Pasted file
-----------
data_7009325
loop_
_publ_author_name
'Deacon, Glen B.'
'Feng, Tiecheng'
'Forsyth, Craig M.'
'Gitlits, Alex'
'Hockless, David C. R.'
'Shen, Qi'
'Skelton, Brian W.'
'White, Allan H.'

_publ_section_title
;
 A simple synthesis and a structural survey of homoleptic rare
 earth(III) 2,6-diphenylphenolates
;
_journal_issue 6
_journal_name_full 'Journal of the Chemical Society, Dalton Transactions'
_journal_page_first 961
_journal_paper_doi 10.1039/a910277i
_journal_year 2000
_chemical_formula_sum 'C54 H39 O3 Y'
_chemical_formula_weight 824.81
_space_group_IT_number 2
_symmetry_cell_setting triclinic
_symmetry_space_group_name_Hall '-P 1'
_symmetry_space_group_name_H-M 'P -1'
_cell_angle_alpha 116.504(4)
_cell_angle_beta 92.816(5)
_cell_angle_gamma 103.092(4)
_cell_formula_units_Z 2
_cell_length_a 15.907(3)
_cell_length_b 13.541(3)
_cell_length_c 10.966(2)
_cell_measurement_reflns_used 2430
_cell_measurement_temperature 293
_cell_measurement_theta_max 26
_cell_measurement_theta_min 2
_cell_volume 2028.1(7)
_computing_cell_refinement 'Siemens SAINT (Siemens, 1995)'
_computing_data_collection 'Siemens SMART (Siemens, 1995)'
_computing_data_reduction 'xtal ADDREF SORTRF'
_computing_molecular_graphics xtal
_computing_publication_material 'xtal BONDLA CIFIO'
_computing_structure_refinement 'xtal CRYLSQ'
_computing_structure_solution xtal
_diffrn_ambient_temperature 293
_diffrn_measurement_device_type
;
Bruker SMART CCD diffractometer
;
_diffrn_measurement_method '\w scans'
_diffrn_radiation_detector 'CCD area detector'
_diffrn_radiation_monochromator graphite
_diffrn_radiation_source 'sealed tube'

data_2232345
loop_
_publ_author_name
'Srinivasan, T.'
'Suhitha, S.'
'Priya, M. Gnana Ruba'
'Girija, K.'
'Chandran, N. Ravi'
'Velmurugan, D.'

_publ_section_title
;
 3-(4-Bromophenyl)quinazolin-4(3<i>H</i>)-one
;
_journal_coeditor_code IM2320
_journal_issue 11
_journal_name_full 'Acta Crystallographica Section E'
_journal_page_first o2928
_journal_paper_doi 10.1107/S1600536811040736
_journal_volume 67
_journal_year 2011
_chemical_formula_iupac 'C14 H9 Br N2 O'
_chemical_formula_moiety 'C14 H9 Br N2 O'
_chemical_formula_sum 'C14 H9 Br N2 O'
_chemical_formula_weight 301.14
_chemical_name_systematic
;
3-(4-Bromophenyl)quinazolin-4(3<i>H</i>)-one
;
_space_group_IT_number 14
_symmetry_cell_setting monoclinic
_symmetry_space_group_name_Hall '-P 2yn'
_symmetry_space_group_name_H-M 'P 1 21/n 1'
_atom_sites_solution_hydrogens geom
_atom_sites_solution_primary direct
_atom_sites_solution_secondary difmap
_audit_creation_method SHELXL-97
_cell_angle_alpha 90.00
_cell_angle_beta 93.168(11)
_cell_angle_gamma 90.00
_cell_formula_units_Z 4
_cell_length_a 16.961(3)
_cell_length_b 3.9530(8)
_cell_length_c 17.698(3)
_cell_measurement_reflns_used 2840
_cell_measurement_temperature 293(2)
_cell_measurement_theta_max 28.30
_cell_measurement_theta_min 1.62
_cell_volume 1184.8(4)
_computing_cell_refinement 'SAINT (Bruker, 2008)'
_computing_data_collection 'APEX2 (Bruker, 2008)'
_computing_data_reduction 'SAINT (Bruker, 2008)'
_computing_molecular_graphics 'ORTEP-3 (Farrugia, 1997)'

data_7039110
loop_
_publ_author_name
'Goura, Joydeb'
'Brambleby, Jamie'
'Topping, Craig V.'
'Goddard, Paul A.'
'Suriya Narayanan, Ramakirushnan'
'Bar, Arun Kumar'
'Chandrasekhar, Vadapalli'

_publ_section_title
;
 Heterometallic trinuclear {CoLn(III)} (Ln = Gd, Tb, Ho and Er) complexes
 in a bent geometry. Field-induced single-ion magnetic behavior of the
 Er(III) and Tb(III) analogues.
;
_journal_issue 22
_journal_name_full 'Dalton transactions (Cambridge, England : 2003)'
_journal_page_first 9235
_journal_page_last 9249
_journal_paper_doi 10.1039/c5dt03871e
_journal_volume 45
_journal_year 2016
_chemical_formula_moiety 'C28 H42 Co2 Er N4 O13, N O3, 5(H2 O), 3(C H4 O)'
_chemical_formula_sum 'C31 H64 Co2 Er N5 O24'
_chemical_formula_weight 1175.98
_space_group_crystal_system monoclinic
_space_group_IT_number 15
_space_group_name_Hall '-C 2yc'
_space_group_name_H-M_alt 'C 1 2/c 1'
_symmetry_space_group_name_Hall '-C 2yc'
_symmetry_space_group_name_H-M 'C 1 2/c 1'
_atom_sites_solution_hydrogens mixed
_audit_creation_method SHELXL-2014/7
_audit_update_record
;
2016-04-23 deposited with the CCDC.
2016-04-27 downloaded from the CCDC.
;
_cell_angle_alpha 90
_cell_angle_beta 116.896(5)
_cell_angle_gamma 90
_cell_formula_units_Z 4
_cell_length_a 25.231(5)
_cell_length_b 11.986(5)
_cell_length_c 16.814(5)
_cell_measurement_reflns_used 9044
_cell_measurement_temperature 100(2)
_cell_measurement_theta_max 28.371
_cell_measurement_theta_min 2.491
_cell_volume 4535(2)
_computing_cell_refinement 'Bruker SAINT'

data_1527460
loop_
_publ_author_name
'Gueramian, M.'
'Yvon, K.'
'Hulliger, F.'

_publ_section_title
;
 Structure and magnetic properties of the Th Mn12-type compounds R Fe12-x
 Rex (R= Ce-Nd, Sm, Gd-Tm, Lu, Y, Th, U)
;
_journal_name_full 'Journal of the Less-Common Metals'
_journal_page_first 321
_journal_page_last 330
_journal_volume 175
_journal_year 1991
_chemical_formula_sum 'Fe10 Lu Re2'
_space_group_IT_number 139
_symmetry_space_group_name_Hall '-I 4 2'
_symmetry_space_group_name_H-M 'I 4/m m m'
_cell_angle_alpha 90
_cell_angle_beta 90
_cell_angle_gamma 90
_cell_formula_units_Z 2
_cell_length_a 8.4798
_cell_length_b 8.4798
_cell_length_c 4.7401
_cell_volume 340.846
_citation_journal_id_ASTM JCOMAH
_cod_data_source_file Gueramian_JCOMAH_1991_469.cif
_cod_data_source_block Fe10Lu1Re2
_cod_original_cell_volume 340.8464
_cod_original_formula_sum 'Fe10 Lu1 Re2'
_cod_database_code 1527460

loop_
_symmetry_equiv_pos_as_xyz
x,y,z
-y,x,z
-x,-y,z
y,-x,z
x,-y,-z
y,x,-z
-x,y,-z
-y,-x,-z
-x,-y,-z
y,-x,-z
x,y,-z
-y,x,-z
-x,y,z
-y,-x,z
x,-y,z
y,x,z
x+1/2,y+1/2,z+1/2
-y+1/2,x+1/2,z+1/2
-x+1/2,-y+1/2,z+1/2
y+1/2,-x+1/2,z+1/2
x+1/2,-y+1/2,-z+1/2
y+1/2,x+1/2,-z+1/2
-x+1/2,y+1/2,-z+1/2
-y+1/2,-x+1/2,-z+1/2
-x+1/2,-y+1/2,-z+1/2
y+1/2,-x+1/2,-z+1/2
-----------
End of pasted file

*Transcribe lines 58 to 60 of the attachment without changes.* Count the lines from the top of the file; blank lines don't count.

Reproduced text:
_publ_author_name
'Srinivasan, T.'
'Suhitha, S.'